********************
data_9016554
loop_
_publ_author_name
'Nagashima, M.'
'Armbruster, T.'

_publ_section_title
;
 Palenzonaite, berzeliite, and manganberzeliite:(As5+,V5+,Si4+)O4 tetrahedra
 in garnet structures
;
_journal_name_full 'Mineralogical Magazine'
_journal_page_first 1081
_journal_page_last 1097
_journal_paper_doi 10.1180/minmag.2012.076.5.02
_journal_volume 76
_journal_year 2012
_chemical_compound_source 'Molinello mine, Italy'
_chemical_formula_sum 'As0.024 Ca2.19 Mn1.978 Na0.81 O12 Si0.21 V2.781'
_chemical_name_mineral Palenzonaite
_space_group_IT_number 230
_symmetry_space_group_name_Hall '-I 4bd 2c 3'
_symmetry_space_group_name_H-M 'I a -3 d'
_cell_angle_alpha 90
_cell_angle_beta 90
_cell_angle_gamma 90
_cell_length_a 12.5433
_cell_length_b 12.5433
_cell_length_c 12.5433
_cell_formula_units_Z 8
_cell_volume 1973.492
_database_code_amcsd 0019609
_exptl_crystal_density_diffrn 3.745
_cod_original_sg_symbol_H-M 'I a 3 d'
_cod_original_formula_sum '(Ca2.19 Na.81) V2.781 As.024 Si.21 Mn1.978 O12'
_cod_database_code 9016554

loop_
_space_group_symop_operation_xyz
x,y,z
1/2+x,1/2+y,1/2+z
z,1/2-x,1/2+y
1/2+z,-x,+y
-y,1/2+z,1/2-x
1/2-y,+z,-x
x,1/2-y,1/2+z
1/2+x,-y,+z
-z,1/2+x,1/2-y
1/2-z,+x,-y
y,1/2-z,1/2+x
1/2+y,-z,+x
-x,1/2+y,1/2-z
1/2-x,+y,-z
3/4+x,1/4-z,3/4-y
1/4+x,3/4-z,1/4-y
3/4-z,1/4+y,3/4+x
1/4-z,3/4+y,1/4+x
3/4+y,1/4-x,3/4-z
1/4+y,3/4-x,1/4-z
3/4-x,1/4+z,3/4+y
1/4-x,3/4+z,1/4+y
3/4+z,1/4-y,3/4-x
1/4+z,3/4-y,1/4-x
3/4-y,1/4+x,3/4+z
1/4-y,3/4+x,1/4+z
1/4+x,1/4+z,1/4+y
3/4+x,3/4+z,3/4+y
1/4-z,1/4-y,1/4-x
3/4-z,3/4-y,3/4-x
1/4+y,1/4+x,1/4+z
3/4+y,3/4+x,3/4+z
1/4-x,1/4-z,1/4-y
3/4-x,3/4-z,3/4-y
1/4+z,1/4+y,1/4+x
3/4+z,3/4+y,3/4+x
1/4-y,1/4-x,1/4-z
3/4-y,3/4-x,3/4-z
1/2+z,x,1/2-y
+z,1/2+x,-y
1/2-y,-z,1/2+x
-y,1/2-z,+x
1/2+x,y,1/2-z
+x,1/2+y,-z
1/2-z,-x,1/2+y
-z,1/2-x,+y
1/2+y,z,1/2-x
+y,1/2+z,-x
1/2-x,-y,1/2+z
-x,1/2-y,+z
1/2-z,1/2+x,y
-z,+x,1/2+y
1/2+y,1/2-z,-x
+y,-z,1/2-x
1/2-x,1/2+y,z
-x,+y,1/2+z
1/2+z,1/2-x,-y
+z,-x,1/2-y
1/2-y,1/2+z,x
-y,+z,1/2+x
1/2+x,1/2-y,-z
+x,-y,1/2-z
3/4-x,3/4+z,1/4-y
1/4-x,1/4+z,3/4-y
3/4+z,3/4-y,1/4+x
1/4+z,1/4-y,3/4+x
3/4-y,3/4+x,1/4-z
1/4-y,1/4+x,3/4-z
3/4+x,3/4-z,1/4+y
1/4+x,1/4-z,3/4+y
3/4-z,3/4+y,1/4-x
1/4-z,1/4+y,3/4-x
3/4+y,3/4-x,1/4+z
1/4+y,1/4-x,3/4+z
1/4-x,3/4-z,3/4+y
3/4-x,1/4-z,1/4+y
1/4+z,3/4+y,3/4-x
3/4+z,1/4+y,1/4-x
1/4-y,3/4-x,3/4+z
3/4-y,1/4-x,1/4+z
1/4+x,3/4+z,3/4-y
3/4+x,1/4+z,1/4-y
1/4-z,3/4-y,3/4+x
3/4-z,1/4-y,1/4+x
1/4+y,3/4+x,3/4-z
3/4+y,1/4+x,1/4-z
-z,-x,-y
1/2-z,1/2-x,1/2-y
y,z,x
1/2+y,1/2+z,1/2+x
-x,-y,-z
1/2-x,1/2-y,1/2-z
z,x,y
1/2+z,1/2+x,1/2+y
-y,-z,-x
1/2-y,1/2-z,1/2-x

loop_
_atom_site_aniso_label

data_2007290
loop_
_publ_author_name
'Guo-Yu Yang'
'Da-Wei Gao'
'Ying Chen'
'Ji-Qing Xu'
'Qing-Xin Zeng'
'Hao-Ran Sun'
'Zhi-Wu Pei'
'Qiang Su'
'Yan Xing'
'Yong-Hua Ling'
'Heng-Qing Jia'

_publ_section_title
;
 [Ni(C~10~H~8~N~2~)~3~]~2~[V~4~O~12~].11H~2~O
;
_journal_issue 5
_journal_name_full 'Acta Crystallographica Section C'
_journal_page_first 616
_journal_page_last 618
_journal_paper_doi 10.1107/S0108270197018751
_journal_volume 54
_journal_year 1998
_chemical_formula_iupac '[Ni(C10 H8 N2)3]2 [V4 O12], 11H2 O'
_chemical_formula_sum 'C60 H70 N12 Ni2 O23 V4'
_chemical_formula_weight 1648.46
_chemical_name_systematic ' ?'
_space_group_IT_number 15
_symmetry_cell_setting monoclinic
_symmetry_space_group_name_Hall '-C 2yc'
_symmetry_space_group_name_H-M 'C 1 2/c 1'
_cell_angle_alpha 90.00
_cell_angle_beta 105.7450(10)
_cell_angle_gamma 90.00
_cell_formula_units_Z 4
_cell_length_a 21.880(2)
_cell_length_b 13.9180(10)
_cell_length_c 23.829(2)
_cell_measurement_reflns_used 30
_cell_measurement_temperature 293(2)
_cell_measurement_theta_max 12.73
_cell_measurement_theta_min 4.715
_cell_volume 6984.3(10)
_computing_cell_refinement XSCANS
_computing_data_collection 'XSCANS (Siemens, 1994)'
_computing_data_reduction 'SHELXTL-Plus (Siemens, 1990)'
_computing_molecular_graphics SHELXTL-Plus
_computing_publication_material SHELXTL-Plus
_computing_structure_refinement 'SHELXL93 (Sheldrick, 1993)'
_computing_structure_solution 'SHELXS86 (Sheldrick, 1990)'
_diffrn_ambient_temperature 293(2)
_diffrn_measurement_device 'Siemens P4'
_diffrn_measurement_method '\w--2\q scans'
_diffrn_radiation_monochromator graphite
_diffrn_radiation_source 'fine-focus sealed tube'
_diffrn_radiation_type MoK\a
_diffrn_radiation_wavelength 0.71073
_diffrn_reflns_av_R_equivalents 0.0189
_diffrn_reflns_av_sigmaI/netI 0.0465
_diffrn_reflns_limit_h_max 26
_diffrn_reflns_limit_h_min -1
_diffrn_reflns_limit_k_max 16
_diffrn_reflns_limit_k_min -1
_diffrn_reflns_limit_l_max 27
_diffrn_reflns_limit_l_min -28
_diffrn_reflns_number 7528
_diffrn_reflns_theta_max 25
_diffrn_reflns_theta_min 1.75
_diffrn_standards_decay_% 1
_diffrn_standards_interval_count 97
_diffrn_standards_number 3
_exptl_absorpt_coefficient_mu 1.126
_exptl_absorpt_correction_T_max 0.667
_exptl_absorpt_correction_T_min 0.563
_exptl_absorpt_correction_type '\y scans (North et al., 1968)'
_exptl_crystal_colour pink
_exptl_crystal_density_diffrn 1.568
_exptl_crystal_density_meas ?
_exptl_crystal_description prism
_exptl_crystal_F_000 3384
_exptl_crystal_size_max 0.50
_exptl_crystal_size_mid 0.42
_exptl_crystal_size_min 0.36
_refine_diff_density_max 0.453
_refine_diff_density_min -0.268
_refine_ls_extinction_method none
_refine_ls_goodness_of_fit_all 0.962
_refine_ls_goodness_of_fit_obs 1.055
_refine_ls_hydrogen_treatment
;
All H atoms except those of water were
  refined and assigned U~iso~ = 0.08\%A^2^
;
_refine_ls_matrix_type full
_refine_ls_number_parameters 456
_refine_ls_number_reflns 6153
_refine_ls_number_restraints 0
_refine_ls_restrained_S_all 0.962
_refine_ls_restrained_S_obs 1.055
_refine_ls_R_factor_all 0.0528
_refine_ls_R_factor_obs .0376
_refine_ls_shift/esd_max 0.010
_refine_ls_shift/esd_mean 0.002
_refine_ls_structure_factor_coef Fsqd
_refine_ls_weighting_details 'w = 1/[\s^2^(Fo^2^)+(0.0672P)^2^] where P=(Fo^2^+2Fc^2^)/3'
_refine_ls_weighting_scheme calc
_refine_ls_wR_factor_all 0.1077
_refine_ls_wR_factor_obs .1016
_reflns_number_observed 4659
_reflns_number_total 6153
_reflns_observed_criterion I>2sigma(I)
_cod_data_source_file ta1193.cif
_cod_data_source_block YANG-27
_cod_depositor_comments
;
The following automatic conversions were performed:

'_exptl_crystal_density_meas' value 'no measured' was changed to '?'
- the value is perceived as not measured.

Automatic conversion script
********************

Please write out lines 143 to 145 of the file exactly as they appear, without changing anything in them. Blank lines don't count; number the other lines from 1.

'Qing-Xin Zeng'
'Hao-Ran Sun'
'Zhi-Wu Pei'